Issues / Drugs
Our top pieces from 2013 touch on nearly corner of the world.
Latin American leaders are reclaiming a right to differentiate their views from Washington's—and refusing to render it diplomatic tribute.
The governments of Costa Rica, Guatemala, and Mexico all called for developing more effective responses to drug trafficking based on promoting public health, respect for human rights, and harm reduction.
The western hemisphere’s preoccupation with the drug war is sapping resources that could be better employed to meet other security challenges.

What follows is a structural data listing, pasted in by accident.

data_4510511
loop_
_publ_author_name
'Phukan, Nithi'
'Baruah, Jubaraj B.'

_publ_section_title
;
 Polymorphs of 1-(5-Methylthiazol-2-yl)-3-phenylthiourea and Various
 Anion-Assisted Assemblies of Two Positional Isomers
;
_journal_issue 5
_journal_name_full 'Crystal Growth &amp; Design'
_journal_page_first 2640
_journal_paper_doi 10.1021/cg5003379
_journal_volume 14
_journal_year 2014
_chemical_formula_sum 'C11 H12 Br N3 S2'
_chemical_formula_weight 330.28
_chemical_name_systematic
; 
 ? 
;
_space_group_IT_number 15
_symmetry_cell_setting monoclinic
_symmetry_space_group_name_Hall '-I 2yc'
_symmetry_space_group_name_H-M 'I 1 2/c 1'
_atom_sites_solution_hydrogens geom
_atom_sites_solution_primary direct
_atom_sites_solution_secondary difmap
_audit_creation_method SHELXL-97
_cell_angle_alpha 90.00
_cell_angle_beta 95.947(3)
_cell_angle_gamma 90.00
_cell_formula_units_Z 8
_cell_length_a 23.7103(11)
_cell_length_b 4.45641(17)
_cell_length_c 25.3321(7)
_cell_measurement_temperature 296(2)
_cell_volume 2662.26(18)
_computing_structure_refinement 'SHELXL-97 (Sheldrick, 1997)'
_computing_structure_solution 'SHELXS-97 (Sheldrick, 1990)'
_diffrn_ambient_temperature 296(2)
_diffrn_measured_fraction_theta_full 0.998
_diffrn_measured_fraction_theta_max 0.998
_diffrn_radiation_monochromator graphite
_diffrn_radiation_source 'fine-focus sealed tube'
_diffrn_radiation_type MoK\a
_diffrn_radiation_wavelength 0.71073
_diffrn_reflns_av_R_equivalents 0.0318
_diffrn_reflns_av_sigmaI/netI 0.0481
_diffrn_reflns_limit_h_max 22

Although known for decades for its oppressive behavior, Myanmar's government is capable of very little when it comes to conserving natural resources, promoting development, and protecting citizens.
Drug policy reforms in Latin America will come from below.
The war on the narcotraffickers also serves as a pretext for militarizing areas of Mexico that have strong traditions of social resistance.
There are good reasons to be cynical about the return of the PRI in Mexico. Even so, when it comes to human rights in Mexico, there's plenty of room for improvement.
Obama will need to recast a foreign policy that has been weak or downright contradictory in standing up for the principles he himself has espoused
In the foreign policy debates between Barack Obama and Mitt Romney, expect these issues to get short thrift.